Listen, we're all seeing all kinds of rescues coming out of Texas. When boats were not around, these people used their own bodies to save this elderly man trapped in his SUV. This is Interstate 10 in Houston. At least a dozen of them here, you can see, holding hands, forming this human chain as the waters rose to as high as the rescuers' necks.
(BEGIN VIDEO CLIP)
UNIDENTIFIED MALE: Hold my hand.
[14:20:12] UNIDENTIFIED MALE: You all right, sir?
Anybody got a blanket or something for him?
UNIDENTIFIED MALE: Do me a favor --
UNIDENTIFIED MALE: Anybody got a blanket.
UNIDENTIFIED MALE: I'm going to pick you up.
(END VIDEO CLIP)
BALDWIN: How about that. The person who took this video, Marisa Castios (ph) says this elderly man went to the hospital, was reunited with his son.
CNN's Miguel Marquez joins me from Houston. Miguel, we talked to the mayor. It sounds like he wants to have a ball game Friday night. I mean despite all these pictures, he wants folks to start picking up the pieces. Tell me where you are. Tell me what it looks like.
MIGUEL MARQUEZ, CNN CORRESPONDENT: Well -- well, look, I mean, the -- you can see sunlight today, and that is a huge improvement and that is lifting everyone's spirits and no rain is coming down. There's a little bit of rain possibly for this afternoon, but nothing like we've seen in recent days.
This is State Highway 6. This is one of the areas that has stubbornly stayed high. The Addicks Reservoir area. The reservoir of Addicks Reservoir is about a mile down this road on a normal day. So it is way, way up.
I want to show you sort of what they've set up here in terms of a command post. They have boats that are able to get in and out of here. There are still people in the neighborhoods here. Most of them have refused to leave. So they did evacuate a hotel a short time ago just up -- down the road here, down the river here, because the people there had been there for three days, not wanting to leave.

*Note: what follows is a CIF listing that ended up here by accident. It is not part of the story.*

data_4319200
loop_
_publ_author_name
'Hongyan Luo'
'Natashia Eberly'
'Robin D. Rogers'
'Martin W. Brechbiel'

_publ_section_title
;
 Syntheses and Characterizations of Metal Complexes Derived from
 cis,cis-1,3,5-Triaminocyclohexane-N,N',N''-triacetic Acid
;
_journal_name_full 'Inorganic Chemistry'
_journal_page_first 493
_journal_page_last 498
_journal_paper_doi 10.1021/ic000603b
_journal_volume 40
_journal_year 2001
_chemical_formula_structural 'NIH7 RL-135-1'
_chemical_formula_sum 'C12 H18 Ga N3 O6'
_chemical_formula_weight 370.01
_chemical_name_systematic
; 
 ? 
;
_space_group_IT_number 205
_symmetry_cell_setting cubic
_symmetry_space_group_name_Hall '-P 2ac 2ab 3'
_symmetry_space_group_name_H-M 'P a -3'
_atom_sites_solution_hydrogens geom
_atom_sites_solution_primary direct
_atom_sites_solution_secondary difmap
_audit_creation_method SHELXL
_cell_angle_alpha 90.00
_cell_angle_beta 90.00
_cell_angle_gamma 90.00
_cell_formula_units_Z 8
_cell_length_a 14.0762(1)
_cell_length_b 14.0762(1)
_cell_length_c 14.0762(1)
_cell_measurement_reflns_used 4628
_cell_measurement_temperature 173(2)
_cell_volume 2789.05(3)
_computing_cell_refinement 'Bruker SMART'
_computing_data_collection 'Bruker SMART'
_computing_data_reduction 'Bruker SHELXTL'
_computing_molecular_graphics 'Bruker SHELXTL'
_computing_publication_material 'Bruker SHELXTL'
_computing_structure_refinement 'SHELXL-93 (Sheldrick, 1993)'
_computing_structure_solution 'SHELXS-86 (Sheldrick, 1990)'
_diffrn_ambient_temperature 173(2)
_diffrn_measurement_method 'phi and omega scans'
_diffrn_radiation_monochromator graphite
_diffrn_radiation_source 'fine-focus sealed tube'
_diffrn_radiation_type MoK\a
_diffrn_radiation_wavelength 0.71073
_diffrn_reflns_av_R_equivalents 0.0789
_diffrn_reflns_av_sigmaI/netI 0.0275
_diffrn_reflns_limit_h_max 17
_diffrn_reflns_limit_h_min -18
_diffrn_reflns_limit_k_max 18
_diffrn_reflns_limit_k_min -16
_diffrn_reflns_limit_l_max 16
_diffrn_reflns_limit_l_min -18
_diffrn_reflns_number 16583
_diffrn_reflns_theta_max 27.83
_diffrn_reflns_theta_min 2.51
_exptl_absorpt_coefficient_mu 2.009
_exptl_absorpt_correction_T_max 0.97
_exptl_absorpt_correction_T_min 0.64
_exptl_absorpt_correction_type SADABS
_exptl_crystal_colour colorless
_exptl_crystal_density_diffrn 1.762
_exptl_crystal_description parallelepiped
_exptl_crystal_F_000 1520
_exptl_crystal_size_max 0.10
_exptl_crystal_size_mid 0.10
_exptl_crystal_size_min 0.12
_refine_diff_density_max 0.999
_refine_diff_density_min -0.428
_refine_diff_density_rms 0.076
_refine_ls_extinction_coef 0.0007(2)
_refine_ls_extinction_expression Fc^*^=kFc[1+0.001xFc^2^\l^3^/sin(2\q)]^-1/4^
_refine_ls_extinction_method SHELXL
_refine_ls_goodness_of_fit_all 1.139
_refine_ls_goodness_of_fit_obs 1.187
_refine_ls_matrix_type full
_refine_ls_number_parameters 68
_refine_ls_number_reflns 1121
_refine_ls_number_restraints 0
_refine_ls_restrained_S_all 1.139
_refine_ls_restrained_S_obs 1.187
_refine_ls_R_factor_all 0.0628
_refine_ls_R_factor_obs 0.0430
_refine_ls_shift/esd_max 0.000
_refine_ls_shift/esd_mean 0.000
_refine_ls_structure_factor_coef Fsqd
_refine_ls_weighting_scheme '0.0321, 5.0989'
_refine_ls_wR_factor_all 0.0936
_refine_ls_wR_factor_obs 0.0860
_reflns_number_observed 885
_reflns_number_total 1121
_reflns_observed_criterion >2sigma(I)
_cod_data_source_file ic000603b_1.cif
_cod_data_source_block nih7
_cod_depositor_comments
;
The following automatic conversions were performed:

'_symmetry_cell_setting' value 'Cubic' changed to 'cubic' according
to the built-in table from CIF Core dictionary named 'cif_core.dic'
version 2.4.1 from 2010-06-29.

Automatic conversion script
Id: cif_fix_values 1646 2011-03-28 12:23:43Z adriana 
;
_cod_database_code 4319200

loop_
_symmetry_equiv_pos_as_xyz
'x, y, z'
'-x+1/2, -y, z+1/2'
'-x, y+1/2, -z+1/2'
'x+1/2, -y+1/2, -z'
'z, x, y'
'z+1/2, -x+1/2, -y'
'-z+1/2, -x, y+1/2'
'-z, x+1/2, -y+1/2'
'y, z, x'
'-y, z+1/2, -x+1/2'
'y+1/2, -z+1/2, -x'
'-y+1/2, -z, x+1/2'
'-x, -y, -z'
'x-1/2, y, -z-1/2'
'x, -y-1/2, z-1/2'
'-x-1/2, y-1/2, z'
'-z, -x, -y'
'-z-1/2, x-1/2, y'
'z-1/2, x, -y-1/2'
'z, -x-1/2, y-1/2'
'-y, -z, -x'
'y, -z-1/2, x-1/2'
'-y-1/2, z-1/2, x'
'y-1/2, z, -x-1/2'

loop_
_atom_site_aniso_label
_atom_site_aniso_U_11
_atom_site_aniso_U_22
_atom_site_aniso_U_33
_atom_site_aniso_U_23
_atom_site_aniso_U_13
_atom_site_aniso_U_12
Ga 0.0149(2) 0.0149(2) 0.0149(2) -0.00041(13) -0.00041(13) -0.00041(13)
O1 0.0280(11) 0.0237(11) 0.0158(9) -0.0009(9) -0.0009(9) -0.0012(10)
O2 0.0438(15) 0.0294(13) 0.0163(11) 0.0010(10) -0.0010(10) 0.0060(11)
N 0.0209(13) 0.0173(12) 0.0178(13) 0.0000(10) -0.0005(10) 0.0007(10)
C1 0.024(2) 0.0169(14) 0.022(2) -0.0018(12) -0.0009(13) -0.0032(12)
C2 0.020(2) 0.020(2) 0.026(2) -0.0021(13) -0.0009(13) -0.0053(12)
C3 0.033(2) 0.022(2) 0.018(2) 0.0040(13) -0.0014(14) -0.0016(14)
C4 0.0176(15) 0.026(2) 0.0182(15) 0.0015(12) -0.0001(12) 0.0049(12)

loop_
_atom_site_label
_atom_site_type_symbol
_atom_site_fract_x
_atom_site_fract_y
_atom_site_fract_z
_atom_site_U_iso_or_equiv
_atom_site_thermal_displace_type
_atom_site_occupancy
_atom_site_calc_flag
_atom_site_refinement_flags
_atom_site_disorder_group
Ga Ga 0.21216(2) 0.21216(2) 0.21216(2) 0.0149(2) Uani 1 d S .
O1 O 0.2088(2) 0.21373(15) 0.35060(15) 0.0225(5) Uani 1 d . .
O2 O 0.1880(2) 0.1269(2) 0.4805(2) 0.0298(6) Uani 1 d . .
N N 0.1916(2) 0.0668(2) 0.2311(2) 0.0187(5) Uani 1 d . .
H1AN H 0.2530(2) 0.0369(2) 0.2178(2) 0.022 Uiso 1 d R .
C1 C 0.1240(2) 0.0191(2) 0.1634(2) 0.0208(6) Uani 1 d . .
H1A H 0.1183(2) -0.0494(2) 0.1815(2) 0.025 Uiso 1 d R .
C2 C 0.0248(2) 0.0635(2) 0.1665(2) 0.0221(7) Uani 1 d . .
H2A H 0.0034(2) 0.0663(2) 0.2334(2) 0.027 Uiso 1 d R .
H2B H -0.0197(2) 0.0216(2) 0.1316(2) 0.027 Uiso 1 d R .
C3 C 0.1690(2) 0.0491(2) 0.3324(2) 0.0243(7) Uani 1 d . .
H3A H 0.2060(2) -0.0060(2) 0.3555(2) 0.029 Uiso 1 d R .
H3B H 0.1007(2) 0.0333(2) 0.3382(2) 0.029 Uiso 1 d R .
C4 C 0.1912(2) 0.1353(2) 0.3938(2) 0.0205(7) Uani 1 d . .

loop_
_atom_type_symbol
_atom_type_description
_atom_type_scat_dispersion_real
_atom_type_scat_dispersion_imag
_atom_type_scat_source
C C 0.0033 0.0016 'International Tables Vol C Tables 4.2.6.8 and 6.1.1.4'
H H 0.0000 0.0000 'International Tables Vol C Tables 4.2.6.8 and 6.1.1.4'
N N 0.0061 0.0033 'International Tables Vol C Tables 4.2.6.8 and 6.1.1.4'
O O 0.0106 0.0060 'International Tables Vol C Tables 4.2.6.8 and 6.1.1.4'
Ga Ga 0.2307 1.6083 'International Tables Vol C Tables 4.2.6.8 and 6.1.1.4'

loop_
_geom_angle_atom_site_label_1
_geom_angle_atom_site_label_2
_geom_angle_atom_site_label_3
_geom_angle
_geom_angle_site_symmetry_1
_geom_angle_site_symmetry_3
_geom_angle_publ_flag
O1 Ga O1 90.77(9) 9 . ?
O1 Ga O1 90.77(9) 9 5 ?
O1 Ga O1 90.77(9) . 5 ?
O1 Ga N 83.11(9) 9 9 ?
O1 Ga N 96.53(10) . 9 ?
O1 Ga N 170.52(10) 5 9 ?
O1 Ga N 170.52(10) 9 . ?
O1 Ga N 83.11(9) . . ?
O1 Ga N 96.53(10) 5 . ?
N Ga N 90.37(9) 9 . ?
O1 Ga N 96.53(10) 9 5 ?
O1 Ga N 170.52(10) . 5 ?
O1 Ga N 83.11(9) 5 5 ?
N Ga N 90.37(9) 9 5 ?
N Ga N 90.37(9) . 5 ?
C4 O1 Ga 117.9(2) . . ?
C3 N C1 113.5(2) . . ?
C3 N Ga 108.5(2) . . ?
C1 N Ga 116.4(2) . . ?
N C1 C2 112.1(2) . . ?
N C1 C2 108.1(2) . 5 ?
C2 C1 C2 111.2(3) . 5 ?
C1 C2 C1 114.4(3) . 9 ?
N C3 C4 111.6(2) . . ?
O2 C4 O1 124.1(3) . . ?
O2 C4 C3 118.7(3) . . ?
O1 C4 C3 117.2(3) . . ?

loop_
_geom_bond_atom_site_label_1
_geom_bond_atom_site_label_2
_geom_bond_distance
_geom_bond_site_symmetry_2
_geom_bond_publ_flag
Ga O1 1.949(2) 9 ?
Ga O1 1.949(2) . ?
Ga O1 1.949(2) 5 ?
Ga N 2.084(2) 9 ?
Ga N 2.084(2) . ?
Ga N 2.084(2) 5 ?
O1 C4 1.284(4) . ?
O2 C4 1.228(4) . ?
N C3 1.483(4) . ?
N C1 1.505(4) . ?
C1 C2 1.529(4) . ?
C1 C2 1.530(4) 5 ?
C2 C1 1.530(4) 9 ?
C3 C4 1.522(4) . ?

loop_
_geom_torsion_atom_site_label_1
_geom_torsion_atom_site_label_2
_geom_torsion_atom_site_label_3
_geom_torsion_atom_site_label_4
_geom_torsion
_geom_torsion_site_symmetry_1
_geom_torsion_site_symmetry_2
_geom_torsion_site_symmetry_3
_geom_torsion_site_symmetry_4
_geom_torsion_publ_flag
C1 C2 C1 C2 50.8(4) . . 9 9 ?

The boats typically pull up here. A lot of them have been pulling out and going to other areas. The problem right now is in these sort of areas is that the water is high in other reservoirs around the area, and they are letting that water runoff, and it's going into places like this. In most places in town, the water is receding very, very rapidly. In places where they're not getting that runoff from other reservoirs.
Boats have a difficult time operating in some of these conditions, in part because they're very -- it's very shallow water. So bigger boats can't get in there. Those airboats that are very effective in shallow water, sometimes the current is very strong and it's hard for them to get around.
Three members of a civilian boat crew, their boat capsized overnight. Two of them are now missing. One of them hung on to -- for dear life to a tree and was rescued. But this is dangerous work that these people are doing and they are doing it willingly and they are coming in from all over the state.